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I have studied music theory ever since I studied piano playing. So I know about things like accidentals and how white key accidentals like Cb or E# make sense.

But one thing I don't know about is this:

Why does Cb major even exist?

Some circle of fifths illustrations show Cb major to keep the symmetry of the circle of fifths. Others don't show it to make things easier. To me, calling B major Cb major is like calling C minor D double flat minor. It makes no sense, unlike the C#/Db and F#/Gb enharmonic pairs.

Here is a circle of fifths illustration that shows Cb major:

enter image description here

And here is another one that collapses Cb major into B major:

enter image description here So why have B major and Cb major be different keys? Why does the circle of fifths have to have this symmetry to it?

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    Do you have a picture that illustrates what you mean? – topo Reinstate Monica Sep 2 at 8:33
  • It exists so that you can tell the composer to bugger off :) But, generally, it's because we have 7 "named" notes, and can therefore have up to 7 "proper" accidentals. Your question is a bit similar to the question I've always had: why do we have 7 letters when there are 12 notes to a (Western) octave (and 5 ledgers on the stave)? Those things are mostly historical and have no real logical explanation. – Pyromonk Sep 2 at 10:53
  • @Pyromonk - ignoring all 7 flats means it's probably a darned sight easier to play on most instruments. Just comes out being played in C! Unless it was written in Abm... – Tim Sep 2 at 11:19
  • @Tim, that's what I meant about telling the composer to bugger off! :D – Pyromonk Sep 2 at 12:28
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    @topomorto Now I have some images that show the circle of fifths. One of them shows Cb major as part of an enharmonic pair. The other one doesn't show Cb major at all. – Caters Sep 2 at 18:28
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C♭ exists because it can! There are 7 flats in the key sig., and that's maximum - like there's 7 sharps in C♯. If it went on to the next, double sharps and flats would have to be used, and it would become too unwieldy.

Occasionally, a piece will be written in a key and modulate. There have been times (no example comes to mind) where it's actually easier to read when the piece modulates to C♭ rather than B.It could, of course, go the opposite way - but at least there's a choice!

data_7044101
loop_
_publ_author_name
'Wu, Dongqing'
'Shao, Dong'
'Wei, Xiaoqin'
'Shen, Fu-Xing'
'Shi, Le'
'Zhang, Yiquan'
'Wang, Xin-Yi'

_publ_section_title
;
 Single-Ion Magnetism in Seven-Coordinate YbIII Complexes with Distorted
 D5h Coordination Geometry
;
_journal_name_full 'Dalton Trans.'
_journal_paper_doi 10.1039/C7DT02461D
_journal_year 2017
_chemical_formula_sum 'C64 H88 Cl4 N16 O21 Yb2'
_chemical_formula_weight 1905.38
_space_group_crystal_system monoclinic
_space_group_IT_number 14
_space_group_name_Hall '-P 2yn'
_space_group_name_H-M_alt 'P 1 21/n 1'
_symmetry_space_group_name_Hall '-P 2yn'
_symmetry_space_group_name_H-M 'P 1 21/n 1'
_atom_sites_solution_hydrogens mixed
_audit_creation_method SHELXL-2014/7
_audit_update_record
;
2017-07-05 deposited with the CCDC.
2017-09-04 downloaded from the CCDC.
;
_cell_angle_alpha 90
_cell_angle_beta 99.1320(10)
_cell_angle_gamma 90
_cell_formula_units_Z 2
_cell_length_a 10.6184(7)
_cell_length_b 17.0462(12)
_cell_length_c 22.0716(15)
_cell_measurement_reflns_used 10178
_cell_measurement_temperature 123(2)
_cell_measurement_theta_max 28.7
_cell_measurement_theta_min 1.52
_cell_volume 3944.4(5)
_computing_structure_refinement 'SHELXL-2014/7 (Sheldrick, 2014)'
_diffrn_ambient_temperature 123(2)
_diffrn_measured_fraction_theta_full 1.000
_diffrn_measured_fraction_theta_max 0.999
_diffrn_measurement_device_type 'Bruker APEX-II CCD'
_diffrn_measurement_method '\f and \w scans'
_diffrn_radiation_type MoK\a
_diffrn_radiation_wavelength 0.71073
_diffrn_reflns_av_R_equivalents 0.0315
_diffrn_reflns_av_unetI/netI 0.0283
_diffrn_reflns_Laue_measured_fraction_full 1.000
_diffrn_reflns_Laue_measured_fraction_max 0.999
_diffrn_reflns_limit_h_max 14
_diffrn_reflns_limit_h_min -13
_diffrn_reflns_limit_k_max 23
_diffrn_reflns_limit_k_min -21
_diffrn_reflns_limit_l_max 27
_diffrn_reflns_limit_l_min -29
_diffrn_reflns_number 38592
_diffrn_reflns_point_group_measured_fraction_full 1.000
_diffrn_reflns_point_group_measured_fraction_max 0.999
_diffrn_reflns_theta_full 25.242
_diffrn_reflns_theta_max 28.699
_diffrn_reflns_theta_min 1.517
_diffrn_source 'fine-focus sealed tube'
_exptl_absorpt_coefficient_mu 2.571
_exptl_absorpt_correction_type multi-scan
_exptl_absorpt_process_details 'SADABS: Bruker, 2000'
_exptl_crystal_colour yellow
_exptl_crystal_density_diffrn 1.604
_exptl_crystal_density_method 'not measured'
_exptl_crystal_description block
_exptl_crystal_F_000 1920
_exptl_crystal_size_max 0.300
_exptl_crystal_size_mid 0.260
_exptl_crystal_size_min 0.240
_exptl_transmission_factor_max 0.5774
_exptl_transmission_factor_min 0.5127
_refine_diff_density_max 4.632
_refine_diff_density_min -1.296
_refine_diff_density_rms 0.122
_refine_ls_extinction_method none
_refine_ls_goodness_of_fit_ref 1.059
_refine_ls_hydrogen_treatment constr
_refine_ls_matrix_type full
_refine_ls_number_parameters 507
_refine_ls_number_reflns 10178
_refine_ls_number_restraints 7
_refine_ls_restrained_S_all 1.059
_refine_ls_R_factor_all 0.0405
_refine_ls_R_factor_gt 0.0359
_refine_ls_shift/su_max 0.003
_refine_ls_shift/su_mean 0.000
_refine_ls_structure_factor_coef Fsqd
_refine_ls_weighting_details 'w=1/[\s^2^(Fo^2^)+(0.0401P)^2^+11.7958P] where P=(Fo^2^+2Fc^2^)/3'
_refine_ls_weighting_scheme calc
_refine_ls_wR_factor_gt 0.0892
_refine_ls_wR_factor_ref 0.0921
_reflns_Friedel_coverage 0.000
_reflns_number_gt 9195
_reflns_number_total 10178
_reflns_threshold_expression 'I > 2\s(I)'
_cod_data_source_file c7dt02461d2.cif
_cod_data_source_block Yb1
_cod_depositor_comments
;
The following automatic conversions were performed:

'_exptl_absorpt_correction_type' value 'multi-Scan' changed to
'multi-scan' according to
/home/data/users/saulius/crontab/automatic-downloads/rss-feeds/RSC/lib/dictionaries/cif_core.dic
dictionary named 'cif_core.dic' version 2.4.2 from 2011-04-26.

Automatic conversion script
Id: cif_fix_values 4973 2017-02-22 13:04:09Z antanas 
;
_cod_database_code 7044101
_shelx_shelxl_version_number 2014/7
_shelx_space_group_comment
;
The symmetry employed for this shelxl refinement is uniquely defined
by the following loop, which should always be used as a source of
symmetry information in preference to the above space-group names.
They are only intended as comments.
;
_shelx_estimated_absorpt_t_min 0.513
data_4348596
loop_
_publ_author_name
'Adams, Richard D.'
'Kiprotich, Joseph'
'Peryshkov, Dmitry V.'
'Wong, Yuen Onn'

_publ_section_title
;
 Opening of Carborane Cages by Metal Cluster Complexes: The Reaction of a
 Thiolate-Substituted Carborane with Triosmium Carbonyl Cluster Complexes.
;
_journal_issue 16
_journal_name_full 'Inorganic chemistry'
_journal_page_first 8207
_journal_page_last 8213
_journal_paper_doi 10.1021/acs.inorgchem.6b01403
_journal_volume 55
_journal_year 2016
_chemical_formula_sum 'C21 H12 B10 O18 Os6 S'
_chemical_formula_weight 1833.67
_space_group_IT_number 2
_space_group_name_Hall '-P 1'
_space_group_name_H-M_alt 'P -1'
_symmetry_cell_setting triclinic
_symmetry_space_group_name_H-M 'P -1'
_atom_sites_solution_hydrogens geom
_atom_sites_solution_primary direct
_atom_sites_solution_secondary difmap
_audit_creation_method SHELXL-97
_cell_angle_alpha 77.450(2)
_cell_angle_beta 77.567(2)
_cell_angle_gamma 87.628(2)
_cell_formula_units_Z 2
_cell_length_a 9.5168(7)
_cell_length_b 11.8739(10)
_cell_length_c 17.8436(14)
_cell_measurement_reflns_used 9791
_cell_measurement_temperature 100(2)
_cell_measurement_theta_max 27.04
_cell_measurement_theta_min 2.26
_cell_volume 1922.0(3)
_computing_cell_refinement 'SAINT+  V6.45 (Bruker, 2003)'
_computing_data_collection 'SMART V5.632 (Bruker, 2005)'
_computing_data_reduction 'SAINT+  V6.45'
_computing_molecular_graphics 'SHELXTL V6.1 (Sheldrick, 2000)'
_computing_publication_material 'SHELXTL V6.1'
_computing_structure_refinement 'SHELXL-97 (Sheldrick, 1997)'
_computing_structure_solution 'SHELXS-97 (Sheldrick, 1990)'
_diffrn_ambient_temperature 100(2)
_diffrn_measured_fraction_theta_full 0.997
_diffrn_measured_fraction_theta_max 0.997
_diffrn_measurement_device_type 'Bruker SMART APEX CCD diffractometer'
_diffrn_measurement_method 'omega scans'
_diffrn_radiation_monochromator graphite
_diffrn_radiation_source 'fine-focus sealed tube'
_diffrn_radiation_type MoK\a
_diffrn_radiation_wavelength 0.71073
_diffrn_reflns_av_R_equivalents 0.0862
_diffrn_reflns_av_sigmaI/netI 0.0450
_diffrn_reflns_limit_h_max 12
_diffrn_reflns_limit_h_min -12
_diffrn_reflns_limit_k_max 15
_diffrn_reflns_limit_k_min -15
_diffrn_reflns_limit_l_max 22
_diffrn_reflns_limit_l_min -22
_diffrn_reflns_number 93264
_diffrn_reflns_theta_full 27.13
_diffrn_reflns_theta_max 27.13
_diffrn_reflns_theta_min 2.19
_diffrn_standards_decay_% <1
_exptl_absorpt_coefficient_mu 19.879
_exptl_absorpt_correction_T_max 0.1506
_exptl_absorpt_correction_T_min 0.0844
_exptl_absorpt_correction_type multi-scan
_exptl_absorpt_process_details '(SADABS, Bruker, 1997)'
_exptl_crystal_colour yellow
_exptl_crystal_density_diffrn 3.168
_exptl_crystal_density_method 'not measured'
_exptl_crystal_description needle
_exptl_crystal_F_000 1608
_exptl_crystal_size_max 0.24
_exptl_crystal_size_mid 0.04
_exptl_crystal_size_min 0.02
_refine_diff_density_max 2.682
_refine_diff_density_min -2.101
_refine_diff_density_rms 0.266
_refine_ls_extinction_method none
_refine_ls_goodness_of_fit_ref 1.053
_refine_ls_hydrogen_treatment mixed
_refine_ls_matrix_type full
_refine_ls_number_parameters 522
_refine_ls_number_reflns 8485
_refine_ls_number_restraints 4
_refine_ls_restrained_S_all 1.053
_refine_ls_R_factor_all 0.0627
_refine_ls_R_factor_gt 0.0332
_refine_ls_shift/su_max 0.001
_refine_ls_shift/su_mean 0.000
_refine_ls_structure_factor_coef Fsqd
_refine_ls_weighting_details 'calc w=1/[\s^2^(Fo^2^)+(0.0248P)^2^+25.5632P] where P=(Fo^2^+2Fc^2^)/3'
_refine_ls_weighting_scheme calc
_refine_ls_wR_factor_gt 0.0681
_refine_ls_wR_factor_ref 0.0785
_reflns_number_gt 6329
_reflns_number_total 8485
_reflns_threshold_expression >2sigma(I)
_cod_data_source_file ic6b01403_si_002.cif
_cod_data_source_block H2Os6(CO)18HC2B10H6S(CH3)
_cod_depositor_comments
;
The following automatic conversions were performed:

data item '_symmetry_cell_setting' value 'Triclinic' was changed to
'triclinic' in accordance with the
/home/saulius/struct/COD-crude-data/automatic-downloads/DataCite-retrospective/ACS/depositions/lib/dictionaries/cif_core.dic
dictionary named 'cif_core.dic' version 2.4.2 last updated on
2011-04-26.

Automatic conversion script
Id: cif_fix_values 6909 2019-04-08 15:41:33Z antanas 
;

The one before is F♯/G♭. That follows logically enough, and they're the same (in 12tet), and there's no real concern over that slight anomaly, so C♭ and C♯ just round things off.

Interestingly, while the relative minors of all the other keys are quoted in Wiki, those of C♯ and C♭ are not...

  • A couple of examples of pieces which modulate to C♭ major: a Contredanse by Chopin which starts in G♭ major and has a section in C♭ major. In some editions, Schubert's song Das Fischermädchen is in A♭ major; its middle verse is in C♭ major. In each case writing the section in B major is possible but would involve a jolt from flats to sharps and back. – Rosie F Sep 2 at 12:46
  • In vocal music keeping both keys in flats would make for an easier transition for the singer who has to "find" pitches. I have seen some piano pieces where the modulation included a transition from flats to an enharmonic sharp key, but that is easier to do when you get the pitch you need just by hitting the right key. It's much harder to make the adjustment from flat to sharp and vice-verse while singing. – Heather S. Sep 3 at 11:14
  • @HeatherS. - I'd have thought taht once teh new key/root is established - probably in the first bar, it would be quite easy, with accompaniment. – Tim Sep 3 at 15:03
  • @Tim, perhaps. But many singers also do not have the privilege of always practicing with accompaniment. I still think it harder for singers than instrumentalists, but that may just be a matter of opinion. – Heather S. Sep 3 at 17:20
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C♭ major is rarely but actually still used in music, often as the relative major of A♭ minor. It makes sense for music to be written in A♭ minor despite its 7-flat key signature--I've always preferred how its dominant chord is spelled as an E♭ major chord with a natural instead of a D♯ major chord with a double sharp, for example--so to keep the symmetry of the circle of fifths with a key that is still used in practice, C♭ major is often still on notated versions of the circle of fifths.

(I've seen a 21st-century composer actually use C♭ major as the home key of a piece, but that may be beside the point.)